Malaysia needs orderly traffic management system
KUALA LUMPUR: Malaysia needs to come up with a more orderly system or coordination in dealing with traffic jams to reduce the level of stress currently felt by motorists.
The president of the Malaysian Psychiatric Association, Dr Hazli Zakaria, said this coordination included finding an appropriate time for roadblocks and maintenance work.
He said that as part of efforts to improve the country’s current handling of the issue, Malaysia could emulate Singapore’s efficient system in creating a conducive driving experience for its people.
“Many factors have been identified to contribute to increased stress levels when driving in this country, including being forced to face roadblocks by authorities who have narrowed lanes and also a poor timing in the implementation of maintenance work.
“All of this will affect the endurance of Malaysians or their ability to drive, so there must be a user-friendly management system,” he told Bernama when asked to comment on a study from an international platform. Confused.com recently, which revealed that Malaysia was in eighth place as the most stressful country for driving, with an overall score of 72 out of 100.
At the same time, Dr Hazli hoped that drivers could also improve their driving habits by doing careful planning and preparation before starting their journey to avoid the risk of stressful driving.
According to him, while Malaysia has good road quality compared to other Southeast Asian countries, unfortunately the stress levels when driving here are higher.
“Driving etiquette is important because we often see situations where motorists are reckless on the road, weaving between vehicles, changing lanes without signaling, or using the emergency lane for no good reason.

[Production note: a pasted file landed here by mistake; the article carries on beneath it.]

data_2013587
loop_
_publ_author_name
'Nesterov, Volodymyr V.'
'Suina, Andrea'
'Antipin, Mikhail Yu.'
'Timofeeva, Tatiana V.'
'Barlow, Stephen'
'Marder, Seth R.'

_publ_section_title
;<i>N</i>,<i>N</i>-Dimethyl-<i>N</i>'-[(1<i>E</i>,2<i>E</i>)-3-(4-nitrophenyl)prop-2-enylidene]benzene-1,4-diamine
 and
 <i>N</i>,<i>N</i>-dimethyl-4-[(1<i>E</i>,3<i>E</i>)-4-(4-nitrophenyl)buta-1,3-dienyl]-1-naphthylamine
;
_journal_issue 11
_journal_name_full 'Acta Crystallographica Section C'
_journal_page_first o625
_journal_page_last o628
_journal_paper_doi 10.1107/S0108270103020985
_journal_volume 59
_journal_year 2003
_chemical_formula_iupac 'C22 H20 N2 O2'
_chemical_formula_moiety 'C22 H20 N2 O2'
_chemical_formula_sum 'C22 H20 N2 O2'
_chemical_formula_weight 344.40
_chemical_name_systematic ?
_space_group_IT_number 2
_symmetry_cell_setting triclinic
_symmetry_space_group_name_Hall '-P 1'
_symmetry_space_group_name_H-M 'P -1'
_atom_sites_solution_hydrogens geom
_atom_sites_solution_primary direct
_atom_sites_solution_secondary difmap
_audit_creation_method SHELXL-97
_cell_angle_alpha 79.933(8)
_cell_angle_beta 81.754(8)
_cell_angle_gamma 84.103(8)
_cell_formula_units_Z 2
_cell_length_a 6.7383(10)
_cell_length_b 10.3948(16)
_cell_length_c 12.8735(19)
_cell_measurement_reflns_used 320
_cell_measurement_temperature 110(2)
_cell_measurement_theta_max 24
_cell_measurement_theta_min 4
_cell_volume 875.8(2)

“This situation can lead to risky driving or stress other road users and not control their emotions, causing them to act uncontrollably on the road,” he said.
Meanwhile, the director general of the Malaysian Institute of Road Safety Research (Miros), Datuk Dr Khairil Anwar Abu Kassim, said the stress felt by motorists was also linked to problems in the workplace, at financial situation, health, age, gender and purpose of travel. .
He said motorists also feel burdened with monitoring for hazards while driving, such as watching for pedestrians, junctions and difficult road conditions.
“There are five categories of stress identified among road users in Malaysia, namely aggressiveness, driving aversion, risk watchfulness, proneness to fatigue and thrill seeking.
“For example, aggressiveness indicates an attitude or behavior of motorists who are easily upset in the face of a driving incident, especially among male drivers,” he said, adding that driving aversion is related to the level of confidence, while the issue of anxiety when driving is more likely to be experienced by female drivers.